Its something we’ve all said and, as guitar players, hearing properly on stage is a difficult thing to achieve.  If you’re playing a small venue chances are you won’t be able to hear your amp very well and will have drums and cymbals crashing right in your ear. If you’re in a larger venue you might be so far away from the other players that all you can hear is your amp.

The answer…in ear monitors? Maybe.

In ear monotors or IEMs have been available for a fairly long time now, but only recently have decent quality system become available for the average working musician. Systems like the Shure PSM300 give superb quality and when paired with good quality earphones like the Shure SE535’s (read my review here) create an excellent in ear solution, and one that I depend on every night.

The good stuff

MIX – The main advantage of IEMs is that you get a mix of exactly what you want to hear. Dependant on the console you use you can dial mixes down to the individual frequencies you want to hear. Don’t want to hear a certain instrument or vocal? No problem. Want a stereo feed for panning effects? Easy. Want your instrument in your left ear and everything else on the right? All possible with IEMs.

VOLUME – Another huge advantage of using IEMs is it helps keep stage volume down which is always a concern these days. By having band members use IEMs it means that wedges and sometimes side-fills are not needed. This then means that feedback problems are cut down and cleaner FoH mixes are achieved due to less mic bleed. As a guitar player it can also mean a totally silent stage if you’re not using a real amp and instead doing everything on in ears. Which can be a somewhat disconnected experience.

FREEDOM – One thing I’ve noticed on IEM’s is the freedom it gives you to work and move around a stage and venue, especially if you go wireless with your instrument too. You are able to move literally anywhere on stage and still hear a perfect mix, as long as you stay in range of the transmitters.

SAFETY – If playing regularly at gigs and stage volume, switching to IEMs is probably the best thing you can do for your hearing. Guitar amps, drums, cymbals and loud foldback all create a hostile environment for your ears which soon does a lot of damage. Using IEMs to control your sound you can reduce volume and protect your hearing, so long as you are monitoring at a sensible volume.

The not so good stuff

DISCONNECTED – The biggest disadvantage I have experienced with IEMs is the way they make you feel disconnected from both the crowd and what is happening on stage, you’re in your own little world. There are a couple of ways around this. The most popular that I see being used at large scale venues and events is to have crowd mics. These microphones capture the noise from the crowd and then blend it in to each musicians mix so they can hear as little or as much of the crowd as they want. The other way, and this is what I tend to do, is for musicians to wear just one earphone. This way you can get a decent mix of whatever you want to hear in the IEM but also get all the crowd and venue noise from the other ear. I find this really useful as it helps you understand what the crowd are hearing and gives a really big but detailed sound. You get all the bass and power from hearing the PA but also all the detail you need from the IEM.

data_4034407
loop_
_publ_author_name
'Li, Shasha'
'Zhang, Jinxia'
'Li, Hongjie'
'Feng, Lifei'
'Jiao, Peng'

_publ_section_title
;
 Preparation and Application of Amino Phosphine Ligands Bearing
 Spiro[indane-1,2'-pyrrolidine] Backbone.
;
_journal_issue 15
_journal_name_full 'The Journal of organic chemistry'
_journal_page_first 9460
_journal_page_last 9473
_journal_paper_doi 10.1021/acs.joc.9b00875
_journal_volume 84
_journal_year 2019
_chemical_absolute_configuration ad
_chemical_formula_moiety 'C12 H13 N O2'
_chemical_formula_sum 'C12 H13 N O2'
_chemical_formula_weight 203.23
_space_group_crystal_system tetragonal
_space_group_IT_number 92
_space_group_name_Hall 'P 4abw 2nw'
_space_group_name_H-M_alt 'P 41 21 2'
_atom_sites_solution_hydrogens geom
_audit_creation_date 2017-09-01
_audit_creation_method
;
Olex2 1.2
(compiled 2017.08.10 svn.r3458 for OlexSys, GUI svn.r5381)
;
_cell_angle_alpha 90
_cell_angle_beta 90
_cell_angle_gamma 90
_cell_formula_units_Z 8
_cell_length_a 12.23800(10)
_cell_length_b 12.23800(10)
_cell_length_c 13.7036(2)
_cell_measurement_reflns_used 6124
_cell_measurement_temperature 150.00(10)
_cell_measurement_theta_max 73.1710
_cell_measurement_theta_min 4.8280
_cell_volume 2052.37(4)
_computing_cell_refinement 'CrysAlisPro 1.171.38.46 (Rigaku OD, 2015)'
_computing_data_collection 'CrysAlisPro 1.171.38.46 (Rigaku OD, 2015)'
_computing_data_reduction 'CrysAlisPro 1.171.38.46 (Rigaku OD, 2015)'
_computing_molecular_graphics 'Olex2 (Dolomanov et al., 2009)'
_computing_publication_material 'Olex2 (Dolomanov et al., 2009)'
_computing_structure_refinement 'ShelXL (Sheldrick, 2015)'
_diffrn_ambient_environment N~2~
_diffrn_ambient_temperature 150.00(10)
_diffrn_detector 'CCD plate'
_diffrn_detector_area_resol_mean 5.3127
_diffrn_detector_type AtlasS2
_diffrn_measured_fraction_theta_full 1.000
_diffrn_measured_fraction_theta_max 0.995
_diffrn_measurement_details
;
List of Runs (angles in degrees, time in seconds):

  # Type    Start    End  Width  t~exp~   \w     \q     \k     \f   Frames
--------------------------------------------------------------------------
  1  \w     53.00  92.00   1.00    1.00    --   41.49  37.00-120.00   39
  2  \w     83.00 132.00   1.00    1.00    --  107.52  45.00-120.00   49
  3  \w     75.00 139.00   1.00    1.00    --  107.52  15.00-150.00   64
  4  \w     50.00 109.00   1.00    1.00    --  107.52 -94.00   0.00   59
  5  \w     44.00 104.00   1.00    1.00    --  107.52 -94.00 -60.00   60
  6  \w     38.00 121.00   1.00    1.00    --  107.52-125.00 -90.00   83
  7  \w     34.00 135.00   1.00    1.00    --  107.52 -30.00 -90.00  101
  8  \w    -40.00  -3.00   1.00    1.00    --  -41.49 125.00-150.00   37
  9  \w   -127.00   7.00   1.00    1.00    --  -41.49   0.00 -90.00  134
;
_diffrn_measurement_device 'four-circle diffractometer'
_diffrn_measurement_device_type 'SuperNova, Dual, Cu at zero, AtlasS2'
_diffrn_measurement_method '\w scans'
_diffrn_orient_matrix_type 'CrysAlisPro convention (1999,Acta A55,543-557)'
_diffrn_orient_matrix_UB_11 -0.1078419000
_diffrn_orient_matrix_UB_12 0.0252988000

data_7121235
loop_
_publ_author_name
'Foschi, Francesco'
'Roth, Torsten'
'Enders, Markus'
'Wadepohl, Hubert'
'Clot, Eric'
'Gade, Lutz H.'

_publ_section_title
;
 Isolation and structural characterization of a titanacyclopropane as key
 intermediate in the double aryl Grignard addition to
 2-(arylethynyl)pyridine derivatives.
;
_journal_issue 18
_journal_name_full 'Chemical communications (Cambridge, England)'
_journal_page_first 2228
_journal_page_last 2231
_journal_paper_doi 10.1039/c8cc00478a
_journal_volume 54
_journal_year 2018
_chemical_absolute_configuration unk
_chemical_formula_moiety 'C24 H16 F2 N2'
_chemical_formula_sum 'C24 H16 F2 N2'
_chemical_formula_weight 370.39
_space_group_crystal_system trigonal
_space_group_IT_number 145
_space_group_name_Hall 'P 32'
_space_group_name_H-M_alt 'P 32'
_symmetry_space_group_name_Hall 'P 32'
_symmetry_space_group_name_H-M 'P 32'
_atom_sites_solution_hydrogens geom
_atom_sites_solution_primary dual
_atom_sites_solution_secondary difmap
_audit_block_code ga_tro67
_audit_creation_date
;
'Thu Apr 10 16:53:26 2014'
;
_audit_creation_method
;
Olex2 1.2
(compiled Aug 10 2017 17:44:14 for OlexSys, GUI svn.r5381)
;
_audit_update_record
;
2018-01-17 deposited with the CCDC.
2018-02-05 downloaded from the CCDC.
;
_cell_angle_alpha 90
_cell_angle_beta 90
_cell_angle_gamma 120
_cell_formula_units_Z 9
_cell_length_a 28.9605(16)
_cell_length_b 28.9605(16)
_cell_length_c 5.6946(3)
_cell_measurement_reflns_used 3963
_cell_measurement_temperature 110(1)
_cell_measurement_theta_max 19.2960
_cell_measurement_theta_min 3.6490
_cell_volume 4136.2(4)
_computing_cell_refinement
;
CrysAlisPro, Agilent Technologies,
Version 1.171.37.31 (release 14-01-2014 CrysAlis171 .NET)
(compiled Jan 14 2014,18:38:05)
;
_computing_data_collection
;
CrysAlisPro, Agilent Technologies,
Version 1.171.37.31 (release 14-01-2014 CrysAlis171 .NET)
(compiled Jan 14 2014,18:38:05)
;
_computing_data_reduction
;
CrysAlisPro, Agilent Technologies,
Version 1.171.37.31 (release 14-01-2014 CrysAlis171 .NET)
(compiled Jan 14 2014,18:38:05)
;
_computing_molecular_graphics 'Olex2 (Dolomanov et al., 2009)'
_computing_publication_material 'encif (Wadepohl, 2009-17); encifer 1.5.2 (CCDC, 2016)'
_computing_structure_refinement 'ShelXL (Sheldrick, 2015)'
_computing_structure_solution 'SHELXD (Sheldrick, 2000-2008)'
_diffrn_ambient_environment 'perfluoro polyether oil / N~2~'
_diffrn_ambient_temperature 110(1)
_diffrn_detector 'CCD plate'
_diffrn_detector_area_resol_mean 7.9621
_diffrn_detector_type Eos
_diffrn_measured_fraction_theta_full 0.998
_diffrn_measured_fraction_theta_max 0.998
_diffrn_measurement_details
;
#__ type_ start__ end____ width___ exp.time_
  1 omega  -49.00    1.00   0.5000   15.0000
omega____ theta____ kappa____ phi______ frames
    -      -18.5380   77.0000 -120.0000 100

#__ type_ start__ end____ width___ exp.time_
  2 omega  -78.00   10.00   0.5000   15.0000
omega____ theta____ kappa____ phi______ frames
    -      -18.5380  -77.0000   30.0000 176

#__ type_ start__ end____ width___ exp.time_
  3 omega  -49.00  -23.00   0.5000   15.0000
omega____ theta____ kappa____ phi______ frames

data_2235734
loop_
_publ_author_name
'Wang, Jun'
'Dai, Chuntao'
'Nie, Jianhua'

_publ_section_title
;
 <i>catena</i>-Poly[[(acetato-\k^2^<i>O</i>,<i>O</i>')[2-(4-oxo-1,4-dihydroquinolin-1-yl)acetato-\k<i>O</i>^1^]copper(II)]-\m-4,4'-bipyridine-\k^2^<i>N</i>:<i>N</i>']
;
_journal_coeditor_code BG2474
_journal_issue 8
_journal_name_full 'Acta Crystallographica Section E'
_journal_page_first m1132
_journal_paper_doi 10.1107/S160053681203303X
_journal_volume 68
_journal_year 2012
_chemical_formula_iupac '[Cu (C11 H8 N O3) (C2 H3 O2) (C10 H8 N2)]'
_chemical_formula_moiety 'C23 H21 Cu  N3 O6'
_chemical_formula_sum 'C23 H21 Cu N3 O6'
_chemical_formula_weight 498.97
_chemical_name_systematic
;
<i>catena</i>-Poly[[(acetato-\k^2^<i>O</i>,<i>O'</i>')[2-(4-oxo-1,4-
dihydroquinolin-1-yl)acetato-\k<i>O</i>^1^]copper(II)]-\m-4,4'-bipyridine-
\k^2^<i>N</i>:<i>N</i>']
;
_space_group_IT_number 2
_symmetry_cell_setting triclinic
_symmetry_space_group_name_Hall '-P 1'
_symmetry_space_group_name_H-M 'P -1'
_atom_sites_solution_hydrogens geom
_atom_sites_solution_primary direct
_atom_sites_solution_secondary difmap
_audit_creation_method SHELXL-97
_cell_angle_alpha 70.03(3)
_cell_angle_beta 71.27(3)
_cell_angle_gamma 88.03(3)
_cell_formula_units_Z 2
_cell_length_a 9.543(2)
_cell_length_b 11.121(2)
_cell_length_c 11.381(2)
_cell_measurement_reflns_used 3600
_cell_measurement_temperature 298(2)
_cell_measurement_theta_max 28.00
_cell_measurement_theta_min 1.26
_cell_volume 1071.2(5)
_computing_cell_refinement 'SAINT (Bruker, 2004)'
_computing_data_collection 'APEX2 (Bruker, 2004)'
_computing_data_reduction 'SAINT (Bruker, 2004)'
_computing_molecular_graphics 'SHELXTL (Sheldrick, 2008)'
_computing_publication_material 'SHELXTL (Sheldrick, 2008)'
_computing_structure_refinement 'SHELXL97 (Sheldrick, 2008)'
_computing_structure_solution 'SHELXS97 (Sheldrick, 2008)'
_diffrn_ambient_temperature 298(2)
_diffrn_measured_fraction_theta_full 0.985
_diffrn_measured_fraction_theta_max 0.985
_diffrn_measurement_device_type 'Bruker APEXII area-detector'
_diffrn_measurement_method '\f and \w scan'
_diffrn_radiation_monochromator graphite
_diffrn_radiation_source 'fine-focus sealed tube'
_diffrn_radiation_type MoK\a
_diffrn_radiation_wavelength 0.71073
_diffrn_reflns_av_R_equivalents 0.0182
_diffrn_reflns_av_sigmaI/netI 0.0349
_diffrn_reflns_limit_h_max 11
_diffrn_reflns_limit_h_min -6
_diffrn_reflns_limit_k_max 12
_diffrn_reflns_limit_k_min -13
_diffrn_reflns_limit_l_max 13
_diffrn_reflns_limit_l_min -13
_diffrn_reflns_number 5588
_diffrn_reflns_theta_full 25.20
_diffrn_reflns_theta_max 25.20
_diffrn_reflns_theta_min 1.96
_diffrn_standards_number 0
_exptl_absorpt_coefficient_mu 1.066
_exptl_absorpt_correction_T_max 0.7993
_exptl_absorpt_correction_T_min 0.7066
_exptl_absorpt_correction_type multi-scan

INTERFERENCE – Dependant on the system you use, drop outs, pops and interference can be an issue with IEMs. The first system I had unfortunately developed a fault where the receiver pack would loose its connection to the transmitter and just emit really loud static, sometimes mid song! This is extremely rare though, and since having there unit replaced has never happened. You may experience pops and interference with IEMs. These noises don’t happen too often but can be off-putting. The higher quality system you use the less chance you have of running into these problems. Wireless technology is getting better all the time which means that IEM systems are improving in quality and reliability also.

POWER – Battery consumption is a major concern when using wireless systems, not least of all because of its effect on the environment. Using my current PSM300 system I will get 2 nights of shows out of a set of AA batteries. 6 shows a week means I’m using some 24 batteries a month! Some manufacturers do offer power solutions though, such as Shure’s charging stations and rechargeable batteries.

So should you switch to IEMs?

For me IEMs are a solution for certain applications and venues that I play at. It is not my preferred way to play. I feel much more comfortable with a loud amp and wedge monitors, but that comes with its drawbacks. Not least of all possible hearing damage. IEMs have some definite advantages but for first time users the switch can be a difficult one to get used to. If playing regularly on large stages and high volume I would definitely say consider making the jump to IEMs. Just be sure to use a quality system and earphones, you’ll be surprised what you can hear.

/by

Mono M80-2G

The M80-2G. Two guitars...in one case? Does it work?

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